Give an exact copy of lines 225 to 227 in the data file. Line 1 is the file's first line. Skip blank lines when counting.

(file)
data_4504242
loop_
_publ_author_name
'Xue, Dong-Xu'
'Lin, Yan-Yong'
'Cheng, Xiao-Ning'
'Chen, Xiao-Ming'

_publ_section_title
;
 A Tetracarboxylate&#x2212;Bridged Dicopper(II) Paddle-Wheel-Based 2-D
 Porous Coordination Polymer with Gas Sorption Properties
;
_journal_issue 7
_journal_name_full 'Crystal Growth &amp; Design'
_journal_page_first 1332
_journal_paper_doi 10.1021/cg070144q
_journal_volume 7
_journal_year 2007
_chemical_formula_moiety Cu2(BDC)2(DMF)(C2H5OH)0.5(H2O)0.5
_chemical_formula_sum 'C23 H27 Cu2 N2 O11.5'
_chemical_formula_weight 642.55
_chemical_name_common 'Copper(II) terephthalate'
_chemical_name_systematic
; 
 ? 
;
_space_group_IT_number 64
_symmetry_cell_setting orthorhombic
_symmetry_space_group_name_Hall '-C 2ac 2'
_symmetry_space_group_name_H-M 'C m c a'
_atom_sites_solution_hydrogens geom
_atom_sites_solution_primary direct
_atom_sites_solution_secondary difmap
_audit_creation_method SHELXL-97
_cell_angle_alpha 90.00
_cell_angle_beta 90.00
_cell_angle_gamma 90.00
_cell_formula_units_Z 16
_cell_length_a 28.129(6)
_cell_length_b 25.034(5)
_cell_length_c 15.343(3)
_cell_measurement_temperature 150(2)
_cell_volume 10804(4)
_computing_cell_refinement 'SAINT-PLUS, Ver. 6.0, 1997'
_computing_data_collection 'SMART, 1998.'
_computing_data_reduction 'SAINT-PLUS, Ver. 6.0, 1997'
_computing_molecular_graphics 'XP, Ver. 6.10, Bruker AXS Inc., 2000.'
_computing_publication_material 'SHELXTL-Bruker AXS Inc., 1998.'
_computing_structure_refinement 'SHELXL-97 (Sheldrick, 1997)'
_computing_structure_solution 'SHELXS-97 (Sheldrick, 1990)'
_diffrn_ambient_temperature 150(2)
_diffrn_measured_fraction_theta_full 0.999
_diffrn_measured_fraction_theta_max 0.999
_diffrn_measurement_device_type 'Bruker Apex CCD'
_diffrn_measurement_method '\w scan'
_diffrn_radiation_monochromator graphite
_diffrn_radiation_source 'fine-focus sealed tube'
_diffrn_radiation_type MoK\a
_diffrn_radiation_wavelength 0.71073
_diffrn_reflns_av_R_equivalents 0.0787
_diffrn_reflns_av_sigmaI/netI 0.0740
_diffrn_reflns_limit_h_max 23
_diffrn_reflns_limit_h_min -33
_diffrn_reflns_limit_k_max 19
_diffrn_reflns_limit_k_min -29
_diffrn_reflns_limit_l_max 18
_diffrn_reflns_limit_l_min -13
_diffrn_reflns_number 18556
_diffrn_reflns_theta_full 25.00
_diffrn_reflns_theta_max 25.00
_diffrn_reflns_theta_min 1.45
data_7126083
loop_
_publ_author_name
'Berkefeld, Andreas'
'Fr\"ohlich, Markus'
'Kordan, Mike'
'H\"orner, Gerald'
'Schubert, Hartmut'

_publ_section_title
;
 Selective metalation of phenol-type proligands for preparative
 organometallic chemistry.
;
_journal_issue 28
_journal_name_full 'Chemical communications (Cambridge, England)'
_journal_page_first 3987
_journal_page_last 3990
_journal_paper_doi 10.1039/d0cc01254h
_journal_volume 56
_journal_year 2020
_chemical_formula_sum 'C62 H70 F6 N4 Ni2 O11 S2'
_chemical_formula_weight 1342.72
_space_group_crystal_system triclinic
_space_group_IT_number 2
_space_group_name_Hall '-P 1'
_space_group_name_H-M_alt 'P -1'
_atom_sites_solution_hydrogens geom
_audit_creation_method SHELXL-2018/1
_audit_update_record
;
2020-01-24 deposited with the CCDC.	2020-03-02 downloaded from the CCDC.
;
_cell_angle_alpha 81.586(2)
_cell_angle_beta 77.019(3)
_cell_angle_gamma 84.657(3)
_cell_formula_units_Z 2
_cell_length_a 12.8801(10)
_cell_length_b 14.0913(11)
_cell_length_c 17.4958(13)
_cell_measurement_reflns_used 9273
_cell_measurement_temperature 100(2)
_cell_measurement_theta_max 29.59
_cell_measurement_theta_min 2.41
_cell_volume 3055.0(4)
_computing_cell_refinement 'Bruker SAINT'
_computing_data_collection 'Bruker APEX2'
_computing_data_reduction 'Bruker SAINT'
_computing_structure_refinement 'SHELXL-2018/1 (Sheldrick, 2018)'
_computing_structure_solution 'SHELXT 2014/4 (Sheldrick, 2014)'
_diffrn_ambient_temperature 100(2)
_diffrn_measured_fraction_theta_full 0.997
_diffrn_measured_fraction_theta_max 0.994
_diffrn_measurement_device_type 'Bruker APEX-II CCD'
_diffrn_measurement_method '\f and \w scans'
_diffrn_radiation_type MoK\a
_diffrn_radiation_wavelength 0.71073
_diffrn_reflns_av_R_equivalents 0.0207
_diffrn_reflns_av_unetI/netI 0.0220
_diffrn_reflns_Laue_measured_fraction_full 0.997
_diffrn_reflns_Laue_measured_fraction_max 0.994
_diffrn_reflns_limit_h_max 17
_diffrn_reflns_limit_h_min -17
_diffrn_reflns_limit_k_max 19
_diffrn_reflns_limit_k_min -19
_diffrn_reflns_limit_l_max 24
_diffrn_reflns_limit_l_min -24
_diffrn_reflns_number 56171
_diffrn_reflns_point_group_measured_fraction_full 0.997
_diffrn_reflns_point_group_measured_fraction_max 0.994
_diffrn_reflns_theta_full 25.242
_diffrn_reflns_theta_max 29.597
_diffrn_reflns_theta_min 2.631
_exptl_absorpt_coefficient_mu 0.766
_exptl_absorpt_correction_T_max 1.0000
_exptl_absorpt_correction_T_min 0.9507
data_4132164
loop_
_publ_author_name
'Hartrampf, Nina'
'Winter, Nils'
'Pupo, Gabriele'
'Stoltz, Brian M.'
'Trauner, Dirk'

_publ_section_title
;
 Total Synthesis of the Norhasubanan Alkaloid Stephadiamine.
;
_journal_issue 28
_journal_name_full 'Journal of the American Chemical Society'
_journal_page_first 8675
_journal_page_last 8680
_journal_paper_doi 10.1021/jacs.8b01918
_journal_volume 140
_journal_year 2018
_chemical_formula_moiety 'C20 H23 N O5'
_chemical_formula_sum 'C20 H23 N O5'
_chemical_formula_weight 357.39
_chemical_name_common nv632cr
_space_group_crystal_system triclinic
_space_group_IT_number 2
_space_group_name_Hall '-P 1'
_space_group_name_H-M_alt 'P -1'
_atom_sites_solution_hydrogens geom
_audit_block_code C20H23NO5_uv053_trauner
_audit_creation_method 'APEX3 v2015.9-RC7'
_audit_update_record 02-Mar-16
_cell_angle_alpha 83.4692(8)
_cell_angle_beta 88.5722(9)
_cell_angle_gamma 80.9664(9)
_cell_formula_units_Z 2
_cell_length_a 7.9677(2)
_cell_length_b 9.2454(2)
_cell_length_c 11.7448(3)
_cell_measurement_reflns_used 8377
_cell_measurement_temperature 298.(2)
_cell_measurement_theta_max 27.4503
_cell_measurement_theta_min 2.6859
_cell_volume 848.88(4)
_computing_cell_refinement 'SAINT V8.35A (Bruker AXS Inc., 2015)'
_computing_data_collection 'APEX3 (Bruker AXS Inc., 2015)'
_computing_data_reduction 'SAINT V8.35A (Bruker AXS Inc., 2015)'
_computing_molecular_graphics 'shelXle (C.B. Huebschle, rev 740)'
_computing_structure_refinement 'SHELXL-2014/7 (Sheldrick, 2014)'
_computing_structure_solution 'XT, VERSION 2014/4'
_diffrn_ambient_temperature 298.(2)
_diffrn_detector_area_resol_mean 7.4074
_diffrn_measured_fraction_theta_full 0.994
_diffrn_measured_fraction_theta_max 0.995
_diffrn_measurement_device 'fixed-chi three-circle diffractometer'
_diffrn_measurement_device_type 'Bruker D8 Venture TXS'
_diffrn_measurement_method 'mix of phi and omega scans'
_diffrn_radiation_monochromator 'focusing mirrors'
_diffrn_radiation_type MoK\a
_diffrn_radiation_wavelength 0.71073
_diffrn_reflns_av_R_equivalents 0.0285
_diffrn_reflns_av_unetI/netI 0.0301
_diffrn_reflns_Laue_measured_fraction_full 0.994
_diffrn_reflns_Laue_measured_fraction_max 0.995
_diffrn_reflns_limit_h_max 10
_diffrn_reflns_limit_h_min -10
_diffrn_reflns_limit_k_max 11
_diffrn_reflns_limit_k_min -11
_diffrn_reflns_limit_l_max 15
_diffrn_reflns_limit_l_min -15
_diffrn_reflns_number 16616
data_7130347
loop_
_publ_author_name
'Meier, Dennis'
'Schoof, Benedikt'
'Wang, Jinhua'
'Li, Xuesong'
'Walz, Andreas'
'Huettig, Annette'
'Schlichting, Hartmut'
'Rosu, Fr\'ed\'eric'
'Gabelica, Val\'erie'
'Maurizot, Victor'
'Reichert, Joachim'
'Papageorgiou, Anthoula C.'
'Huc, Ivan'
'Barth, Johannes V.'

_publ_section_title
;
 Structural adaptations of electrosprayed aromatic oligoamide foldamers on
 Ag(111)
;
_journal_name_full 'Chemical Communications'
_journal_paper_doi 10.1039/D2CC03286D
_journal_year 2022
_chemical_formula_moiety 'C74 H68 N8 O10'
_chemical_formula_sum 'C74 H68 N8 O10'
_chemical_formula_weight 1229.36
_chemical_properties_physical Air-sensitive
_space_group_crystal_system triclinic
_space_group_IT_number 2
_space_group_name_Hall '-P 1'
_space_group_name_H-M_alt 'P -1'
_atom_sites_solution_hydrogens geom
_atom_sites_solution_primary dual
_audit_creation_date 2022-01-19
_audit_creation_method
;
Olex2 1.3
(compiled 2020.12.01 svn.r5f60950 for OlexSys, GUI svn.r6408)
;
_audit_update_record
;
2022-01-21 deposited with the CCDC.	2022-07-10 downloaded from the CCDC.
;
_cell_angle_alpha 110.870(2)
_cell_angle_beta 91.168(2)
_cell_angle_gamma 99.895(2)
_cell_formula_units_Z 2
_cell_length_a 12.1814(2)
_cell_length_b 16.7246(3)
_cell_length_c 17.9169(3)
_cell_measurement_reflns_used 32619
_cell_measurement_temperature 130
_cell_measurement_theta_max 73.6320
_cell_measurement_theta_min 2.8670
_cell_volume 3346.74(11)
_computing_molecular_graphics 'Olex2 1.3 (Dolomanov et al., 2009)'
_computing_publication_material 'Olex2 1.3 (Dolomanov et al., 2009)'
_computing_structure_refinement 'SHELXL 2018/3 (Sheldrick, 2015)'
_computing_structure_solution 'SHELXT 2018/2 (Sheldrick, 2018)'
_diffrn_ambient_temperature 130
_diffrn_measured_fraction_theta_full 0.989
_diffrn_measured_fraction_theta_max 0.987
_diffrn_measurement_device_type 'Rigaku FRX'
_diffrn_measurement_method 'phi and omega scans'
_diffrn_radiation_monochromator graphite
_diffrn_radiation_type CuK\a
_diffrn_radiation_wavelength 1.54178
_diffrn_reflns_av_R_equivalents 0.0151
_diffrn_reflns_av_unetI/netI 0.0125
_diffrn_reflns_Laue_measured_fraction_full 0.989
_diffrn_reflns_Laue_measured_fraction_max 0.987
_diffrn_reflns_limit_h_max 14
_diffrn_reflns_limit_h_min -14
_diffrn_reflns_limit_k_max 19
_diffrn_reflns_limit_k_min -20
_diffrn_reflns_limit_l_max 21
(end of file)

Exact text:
'Huettig, Annette'
'Schlichting, Hartmut'
'Rosu, Fr\'ed\'eric'